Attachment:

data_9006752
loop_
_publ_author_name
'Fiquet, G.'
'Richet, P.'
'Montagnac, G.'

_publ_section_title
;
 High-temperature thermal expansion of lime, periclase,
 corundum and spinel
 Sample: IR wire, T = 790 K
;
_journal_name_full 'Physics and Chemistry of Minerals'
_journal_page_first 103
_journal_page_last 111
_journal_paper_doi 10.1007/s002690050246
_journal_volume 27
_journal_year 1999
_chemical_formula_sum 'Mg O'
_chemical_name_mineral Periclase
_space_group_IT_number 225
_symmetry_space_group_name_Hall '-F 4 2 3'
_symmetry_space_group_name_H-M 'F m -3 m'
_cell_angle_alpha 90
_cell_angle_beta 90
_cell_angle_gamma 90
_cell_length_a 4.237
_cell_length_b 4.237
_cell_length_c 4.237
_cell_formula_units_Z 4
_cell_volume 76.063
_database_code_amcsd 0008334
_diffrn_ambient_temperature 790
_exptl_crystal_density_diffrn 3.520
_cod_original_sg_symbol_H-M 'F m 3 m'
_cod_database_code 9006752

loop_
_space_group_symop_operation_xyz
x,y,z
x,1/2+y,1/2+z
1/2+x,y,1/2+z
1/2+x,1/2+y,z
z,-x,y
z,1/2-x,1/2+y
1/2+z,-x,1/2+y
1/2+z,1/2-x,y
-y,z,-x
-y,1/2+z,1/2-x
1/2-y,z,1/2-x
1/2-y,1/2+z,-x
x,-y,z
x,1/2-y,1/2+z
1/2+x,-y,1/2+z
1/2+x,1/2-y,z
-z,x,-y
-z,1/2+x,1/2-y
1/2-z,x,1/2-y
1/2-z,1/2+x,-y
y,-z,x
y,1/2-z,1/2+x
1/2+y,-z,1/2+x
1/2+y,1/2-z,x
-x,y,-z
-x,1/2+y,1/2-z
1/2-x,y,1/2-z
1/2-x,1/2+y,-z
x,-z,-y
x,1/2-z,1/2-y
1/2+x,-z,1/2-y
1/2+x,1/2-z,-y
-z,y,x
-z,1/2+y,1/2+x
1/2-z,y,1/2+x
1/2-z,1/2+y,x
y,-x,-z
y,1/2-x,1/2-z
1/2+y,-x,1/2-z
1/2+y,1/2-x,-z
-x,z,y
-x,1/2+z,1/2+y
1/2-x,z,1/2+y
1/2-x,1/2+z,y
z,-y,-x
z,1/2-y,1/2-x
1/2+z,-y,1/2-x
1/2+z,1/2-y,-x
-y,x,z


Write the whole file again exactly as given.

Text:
data_9006752
loop_
_publ_author_name
'Fiquet, G.'
'Richet, P.'
'Montagnac, G.'

_publ_section_title
;
 High-temperature thermal expansion of lime, periclase,
 corundum and spinel
 Sample: IR wire, T = 790 K
;
_journal_name_full 'Physics and Chemistry of Minerals'
_journal_page_first 103
_journal_page_last 111
_journal_paper_doi 10.1007/s002690050246
_journal_volume 27
_journal_year 1999
_chemical_formula_sum 'Mg O'
_chemical_name_mineral Periclase
_space_group_IT_number 225
_symmetry_space_group_name_Hall '-F 4 2 3'
_symmetry_space_group_name_H-M 'F m -3 m'
_cell_angle_alpha 90
_cell_angle_beta 90
_cell_angle_gamma 90
_cell_length_a 4.237
_cell_length_b 4.237
_cell_length_c 4.237
_cell_formula_units_Z 4
_cell_volume 76.063
_database_code_amcsd 0008334
_diffrn_ambient_temperature 790
_exptl_crystal_density_diffrn 3.520
_cod_original_sg_symbol_H-M 'F m 3 m'
_cod_database_code 9006752

loop_
_space_group_symop_operation_xyz
x,y,z
x,1/2+y,1/2+z
1/2+x,y,1/2+z
1/2+x,1/2+y,z
z,-x,y
z,1/2-x,1/2+y
1/2+z,-x,1/2+y
1/2+z,1/2-x,y
-y,z,-x
-y,1/2+z,1/2-x
1/2-y,z,1/2-x
1/2-y,1/2+z,-x
x,-y,z
x,1/2-y,1/2+z
1/2+x,-y,1/2+z
1/2+x,1/2-y,z
-z,x,-y
-z,1/2+x,1/2-y
1/2-z,x,1/2-y
1/2-z,1/2+x,-y
y,-z,x
y,1/2-z,1/2+x
1/2+y,-z,1/2+x
1/2+y,1/2-z,x
-x,y,-z
-x,1/2+y,1/2-z
1/2-x,y,1/2-z
1/2-x,1/2+y,-z
x,-z,-y
x,1/2-z,1/2-y
1/2+x,-z,1/2-y
1/2+x,1/2-z,-y
-z,y,x
-z,1/2+y,1/2+x
1/2-z,y,1/2+x
1/2-z,1/2+y,x
y,-x,-z
y,1/2-x,1/2-z
1/2+y,-x,1/2-z
1/2+y,1/2-x,-z
-x,z,y
-x,1/2+z,1/2+y
1/2-x,z,1/2+y
1/2-x,1/2+z,y
z,-y,-x
z,1/2-y,1/2-x
1/2+z,-y,1/2-x
1/2+z,1/2-y,-x
-y,x,z